Dear Folks,

I met producer/director Aaron Woolf in the summer of 2014 at the Grange Hall in Whallonsburg, New York.  Our daughter was in a musical there, and Aaron and his wife Carolyn had brought their five-year-old to see the performance.  In the small world department, Carolyn approached my wife with the words, “Miss Hoover?”, and we discovered that she had been Sarah’s 7th grade student 25 years before.  That summer Aaron was running for Congress in the 21st District of New York, which stretches from Saratoga Springs to the Canadian border.  A political newcomer, Aaron had spent a good portion of his life in the Adirondacks, whose small towns and wilderness make up most of the District.

He cares deeply about the people there—their shuttered mills and hard scrabble farms, the hikers and the well-to-do residents with houses that ring the clear water lakes and the folks whose trailers tuck into the mountain hollows and make the counties some of the poorest in New York State.  In the 1970’s, Aaron’s parents bought their own tumble down camp in Elizabethtown, the seat of Essex County, and some of his happiest memories are of scaling the rocks on the place, building forts with whatever he could find, and tramping through the snow.  In between movie projects, Aaron opened a grocery store in Williamsburg, Brooklyn and a later restaurant in Elizabethtown, and his family somehow weaves both communities into their home.

Aaron spent his early years in Roland Park, and when he was old enough, he would skip out of Gilman School early and head downtown—looking for adventures and new places and people to meet.  He began making documentaries not long after he finished Middlebury College, drawn to stories ranging from beauty pageants in Venezuela to the global face of human trafficking.  His films are amiable and big hearted, even as they invite the viewer to face some significant current problem and get to know the individuals who struggle through it.  His works provoke concern and conversation and further inquiry.

He wrote and directed King Corn in 2007.  The film follows Ian Cheney and his best friend, Curt Ellis, on a yearlong odyssey to understand where our food comes from… by growing it. In what The Washington Post calls “Required viewing for anyone planning to visit a supermarket, fast-food joint, or their own refrigerator,” the city-slickers learn to drive a combine, cash in on government subsidies, and homebrew high-fructose corn syrup. The film’s Peabody-winning findings, shared with theatergoers in 60 cities and in a PBS national broadcast, may change the way audiences eat.  Following the success of King Corn, Aaron and his partners created Big River, which follows the journey of water flowing from those big farms, the pesticides the run-off carries, and the implications for life downstream.

Aaron will join us at Redeemer next Wednesday (5/29), from 7:00-9:30 p.m., using his films and the power of story to shed light on the human dimension of some of today’s most important policy decisions.  Bring a bag of popcorn and join me in welcoming Aaron back to Baltimore.

Love,

David

As David mentioned at our Annual Meeting, I will be taking a sabbatical beginning June 1 and returning August 20. This August, I will have served here at Redeemer for 9 years. When my family and I first arrived, Grace was 9, and Ben was 2. Today Grace finishes her last academic day of high school, and Ben and I will shop for snacks for his 11th birthday party.

I remember the day I finished my final “GOE” (General Ordination Exam) in seminary. Feeling relieved and elated these God-awful exams were over, I went to get my mail from my mailbox. Inside was a small envelope with a notecard from Paul Tunkle, then-rector of Redeemer, asking if I might be interested in beginning a conversation about serving at Redeemer. We spoke on the phone shortly afterwards and talked about me coming down from New York for a visit and to meet some key folks. It turned out that one of these key folks was one of my second grade teachers from Bryn Mawr, Mrs. Nancy Baker, who was the director of Redeemer Parish Day School back then. Ahhh, “Smalltimore”.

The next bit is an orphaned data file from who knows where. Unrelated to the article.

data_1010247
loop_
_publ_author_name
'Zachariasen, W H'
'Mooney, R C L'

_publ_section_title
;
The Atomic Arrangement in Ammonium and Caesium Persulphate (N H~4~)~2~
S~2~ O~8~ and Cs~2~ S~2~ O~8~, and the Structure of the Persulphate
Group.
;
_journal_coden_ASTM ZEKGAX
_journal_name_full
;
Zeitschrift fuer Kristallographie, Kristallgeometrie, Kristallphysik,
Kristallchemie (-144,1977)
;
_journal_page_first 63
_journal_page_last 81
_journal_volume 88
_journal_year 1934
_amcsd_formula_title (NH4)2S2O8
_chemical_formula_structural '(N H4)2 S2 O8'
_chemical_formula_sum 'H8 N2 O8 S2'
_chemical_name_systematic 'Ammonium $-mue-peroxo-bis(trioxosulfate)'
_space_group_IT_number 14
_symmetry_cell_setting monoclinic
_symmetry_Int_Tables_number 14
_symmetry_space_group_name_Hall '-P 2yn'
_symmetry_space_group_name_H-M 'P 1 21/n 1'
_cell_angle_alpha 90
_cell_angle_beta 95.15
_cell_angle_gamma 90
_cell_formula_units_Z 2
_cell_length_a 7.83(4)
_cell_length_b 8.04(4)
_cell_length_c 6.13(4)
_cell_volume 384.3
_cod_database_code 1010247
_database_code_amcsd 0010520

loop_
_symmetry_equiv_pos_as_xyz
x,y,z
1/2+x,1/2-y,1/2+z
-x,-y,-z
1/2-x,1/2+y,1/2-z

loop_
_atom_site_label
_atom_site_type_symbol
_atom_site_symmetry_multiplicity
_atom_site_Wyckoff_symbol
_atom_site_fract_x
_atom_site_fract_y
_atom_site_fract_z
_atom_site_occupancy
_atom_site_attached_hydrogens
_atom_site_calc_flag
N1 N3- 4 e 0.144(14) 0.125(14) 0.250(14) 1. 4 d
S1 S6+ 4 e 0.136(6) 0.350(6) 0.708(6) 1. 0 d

From my perspective these 9 years have gone by quickly. Thanks to all of you and to the staff here at Redeemer, I have learned what it means, and how to be, a priest and a pastor. I continue to learn, of course, everyday, and I hope to continue learning and growing into this vocation that is as life-giving and challenging as motherhood.

People have asked me, “What are you going to do on your sabbatical?” My truthful answer is not very exciting or inspiring. I am, simply, going to rest. Spend time with my family. Reflect on the past 9 years and dream about the next 9. Tend to physical, emotional and spiritual needs that need to be tended to.

In mid-July, I will attend a week-long “healers’ retreat” in Yelapa, Mexico with a close girlfriend of mine. In August, David, Grace, Ben and I will spend 2 weeks in Southport, ME, where I will be a guest preacher at All Saints-by-the-Sea (and where Henry Lowe will be playing the organ!). Shortly after, David, Ben and I will drive Grace to the University of Maryland, College Park, where she will move into her dorm room at Hagerstown Hall, meet her roommate, and begin her freshman year in the honors college. And then I will return to all of you, my body, mind, heart and soul the richer, for having been away for a time.

Thank you for being a community that supports this sacred and life-giving gift of sabbatical time. Thank you for being faithful travelers along The Way. And whatever the summer brings, may you and your loved ones enjoy your own sabbath times of rest, refreshment and renewal.

~Cristina

Dear Folks,

Years ago I asked a group of teenagers preparing for confirmation to describe God.  “What is God like?  What does God do?” I wondered.  Not much happened, so we got out paper and pencils, and I asked them to make a list of God’s attributes, sketch a description, or draw a picture.  Maybe because we were sitting in a Sunday School classroom, they told me, “God has long hair and a beard, wears sandals, and throws lightning bolts.”  So I asked them what power this image of God had for them, and they looked at me with quizzical faces and silence.  Then I took a different tack. “Write down the questions you have about life,” I suggested, “questions that bother you and don’t seem to have any easy answers, things you would ask God if you could sit him down in front of you.”